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Performance evaluation theory stresses the importance of using good benchmarks (Holmstrom, 1979).
For example, when determining an airline CEO’s bonus, comparing the firm’s performance to that of
other airlines can improve efficiency by helping to filter out common stocks that are beyond the CEO’s
control. It would be less efficient to use railroads as the benchmark instead because shocks to the two
industries are not perfectly correlated, yet the CEO has an incentive to encourage the use of a railroad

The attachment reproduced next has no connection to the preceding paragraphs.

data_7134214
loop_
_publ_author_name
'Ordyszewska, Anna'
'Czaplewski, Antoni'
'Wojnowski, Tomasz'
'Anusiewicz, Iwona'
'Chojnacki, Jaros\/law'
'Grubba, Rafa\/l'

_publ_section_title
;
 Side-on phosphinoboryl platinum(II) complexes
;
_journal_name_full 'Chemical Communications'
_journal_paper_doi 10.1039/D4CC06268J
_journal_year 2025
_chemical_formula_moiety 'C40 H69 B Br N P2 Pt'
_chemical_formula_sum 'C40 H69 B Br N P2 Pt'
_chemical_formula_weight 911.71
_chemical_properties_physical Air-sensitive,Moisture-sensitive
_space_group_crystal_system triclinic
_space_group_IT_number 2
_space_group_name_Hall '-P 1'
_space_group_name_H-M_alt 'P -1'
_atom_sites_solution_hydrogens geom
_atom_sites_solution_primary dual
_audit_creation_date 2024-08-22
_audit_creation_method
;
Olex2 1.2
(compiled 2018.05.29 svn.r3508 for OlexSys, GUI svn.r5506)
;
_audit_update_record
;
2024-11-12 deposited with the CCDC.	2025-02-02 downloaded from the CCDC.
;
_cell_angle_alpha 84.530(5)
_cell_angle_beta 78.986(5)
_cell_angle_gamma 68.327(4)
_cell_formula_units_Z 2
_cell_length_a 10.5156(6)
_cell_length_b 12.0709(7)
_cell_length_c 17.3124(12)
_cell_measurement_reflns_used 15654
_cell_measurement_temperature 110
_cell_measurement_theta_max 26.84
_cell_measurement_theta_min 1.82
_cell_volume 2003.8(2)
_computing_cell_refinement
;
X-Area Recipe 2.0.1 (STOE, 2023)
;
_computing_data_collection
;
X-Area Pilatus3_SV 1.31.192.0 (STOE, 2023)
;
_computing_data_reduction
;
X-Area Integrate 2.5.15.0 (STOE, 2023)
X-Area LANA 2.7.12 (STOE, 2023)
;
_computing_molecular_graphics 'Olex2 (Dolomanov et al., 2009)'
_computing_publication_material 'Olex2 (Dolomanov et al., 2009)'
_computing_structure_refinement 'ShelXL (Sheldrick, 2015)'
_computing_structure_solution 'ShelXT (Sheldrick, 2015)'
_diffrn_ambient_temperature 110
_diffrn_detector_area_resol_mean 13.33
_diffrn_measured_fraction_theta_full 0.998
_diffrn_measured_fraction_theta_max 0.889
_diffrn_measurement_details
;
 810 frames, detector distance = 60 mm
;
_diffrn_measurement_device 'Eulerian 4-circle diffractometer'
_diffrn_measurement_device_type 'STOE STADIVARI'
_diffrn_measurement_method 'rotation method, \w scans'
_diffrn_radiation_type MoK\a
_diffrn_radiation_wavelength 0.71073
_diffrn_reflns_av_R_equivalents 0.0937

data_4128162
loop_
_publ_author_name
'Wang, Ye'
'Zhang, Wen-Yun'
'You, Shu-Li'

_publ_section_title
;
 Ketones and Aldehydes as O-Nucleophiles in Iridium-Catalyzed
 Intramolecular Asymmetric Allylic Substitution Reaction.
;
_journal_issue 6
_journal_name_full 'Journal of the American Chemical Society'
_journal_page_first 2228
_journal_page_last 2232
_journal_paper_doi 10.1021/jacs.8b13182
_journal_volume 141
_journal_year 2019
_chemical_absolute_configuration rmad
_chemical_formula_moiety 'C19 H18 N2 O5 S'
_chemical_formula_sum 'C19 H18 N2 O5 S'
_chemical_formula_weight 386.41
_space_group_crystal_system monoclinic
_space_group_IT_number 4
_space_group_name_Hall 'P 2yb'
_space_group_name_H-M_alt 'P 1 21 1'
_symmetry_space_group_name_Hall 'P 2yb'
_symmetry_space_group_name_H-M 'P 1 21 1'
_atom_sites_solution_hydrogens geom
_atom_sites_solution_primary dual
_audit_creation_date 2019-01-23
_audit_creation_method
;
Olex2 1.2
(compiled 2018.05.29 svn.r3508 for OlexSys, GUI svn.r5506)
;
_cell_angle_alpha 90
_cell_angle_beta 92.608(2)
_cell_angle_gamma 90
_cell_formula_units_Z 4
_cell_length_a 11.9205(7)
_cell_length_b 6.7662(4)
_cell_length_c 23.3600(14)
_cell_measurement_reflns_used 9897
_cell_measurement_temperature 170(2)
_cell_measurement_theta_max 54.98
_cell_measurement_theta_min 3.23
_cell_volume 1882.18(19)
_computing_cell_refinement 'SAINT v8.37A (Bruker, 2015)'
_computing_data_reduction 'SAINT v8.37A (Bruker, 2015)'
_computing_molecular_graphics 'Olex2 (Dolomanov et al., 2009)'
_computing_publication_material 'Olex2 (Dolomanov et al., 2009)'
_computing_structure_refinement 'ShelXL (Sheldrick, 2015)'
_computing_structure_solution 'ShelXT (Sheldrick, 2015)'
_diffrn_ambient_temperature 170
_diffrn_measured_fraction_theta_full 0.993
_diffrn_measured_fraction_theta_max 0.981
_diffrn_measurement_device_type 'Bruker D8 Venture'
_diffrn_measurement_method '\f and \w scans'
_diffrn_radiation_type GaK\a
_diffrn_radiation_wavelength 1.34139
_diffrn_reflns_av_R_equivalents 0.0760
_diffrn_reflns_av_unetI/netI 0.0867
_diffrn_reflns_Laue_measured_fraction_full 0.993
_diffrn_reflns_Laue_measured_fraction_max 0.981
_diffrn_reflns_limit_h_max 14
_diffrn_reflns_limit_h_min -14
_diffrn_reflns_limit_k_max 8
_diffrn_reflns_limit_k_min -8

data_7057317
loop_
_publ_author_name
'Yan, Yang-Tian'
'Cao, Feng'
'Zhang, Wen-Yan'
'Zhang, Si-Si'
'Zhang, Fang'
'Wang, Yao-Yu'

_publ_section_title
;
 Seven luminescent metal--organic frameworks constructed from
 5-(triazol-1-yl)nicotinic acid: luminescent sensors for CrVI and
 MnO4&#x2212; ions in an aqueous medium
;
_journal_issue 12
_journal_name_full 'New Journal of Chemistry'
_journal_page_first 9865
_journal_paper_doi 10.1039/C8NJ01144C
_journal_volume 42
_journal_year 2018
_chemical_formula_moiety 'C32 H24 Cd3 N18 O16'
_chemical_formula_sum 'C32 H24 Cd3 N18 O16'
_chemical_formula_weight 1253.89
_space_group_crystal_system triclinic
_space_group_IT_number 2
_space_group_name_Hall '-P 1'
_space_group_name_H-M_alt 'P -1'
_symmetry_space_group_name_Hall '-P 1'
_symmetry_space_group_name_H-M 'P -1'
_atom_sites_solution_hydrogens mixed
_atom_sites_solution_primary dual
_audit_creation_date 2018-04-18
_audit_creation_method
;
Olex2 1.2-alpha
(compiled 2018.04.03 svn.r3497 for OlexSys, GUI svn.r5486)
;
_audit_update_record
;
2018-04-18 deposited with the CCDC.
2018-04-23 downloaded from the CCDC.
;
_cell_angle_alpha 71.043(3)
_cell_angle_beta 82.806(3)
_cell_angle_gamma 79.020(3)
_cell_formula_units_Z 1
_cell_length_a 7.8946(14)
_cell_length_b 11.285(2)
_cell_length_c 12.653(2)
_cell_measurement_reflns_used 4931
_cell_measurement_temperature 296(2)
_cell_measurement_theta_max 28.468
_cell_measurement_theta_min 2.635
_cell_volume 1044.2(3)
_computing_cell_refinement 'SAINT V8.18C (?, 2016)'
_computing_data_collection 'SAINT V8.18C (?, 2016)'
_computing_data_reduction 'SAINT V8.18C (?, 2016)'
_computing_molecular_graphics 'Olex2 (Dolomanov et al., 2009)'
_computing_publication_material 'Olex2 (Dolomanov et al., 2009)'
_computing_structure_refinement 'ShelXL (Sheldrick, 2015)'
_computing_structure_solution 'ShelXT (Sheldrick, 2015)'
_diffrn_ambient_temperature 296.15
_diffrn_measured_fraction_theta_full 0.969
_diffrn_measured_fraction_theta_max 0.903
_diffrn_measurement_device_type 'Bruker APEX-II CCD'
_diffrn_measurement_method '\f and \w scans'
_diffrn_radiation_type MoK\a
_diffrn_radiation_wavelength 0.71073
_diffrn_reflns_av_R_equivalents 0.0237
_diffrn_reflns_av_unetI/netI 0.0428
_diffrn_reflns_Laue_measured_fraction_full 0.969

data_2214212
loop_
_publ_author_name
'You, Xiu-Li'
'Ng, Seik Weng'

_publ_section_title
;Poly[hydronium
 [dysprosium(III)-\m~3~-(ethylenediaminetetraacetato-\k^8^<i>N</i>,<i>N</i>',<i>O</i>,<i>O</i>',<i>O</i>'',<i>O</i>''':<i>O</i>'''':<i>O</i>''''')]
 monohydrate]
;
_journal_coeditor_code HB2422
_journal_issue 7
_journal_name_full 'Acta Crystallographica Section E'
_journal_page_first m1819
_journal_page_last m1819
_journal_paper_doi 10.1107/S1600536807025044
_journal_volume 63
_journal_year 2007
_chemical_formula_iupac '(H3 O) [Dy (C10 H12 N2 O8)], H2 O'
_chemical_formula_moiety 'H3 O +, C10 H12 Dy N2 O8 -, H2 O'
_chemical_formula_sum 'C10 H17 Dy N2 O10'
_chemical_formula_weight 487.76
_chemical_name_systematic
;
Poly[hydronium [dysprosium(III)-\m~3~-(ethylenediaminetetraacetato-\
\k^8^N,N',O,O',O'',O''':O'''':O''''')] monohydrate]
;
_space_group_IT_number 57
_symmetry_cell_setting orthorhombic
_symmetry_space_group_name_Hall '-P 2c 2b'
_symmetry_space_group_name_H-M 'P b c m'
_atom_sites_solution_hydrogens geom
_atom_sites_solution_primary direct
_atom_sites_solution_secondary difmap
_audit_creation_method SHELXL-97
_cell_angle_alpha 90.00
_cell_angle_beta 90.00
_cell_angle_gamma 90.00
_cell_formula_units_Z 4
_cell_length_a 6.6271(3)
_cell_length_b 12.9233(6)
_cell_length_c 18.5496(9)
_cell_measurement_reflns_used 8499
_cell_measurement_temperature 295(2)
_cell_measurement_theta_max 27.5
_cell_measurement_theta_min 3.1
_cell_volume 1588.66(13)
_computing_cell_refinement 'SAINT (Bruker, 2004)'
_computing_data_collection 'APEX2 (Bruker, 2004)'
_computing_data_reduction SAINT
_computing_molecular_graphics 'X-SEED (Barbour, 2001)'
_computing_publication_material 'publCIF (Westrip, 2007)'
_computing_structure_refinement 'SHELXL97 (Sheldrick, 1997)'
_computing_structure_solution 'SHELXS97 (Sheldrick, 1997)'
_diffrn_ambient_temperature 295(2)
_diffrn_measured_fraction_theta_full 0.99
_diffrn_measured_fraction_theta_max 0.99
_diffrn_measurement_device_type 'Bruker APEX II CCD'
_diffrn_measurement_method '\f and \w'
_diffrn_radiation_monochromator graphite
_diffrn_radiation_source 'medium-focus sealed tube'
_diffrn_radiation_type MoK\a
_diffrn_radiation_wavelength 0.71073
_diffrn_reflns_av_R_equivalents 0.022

benchmark if he believes that airlines are likely to outperform railroads. Of course, the attempt is unlikely
to succeed in this setting because a knowledge- able corporate board of directors will realize that railroads
are not the best benchmark. The financial services landscape is transforming, with a plethora of changes
taking place on the regulatory front. Against this backdrop, asset management companies (AMCs) realise
that they need to re-structure their businesses in order to meet the evolving needs of their clients and
provide them with complete investment solutions.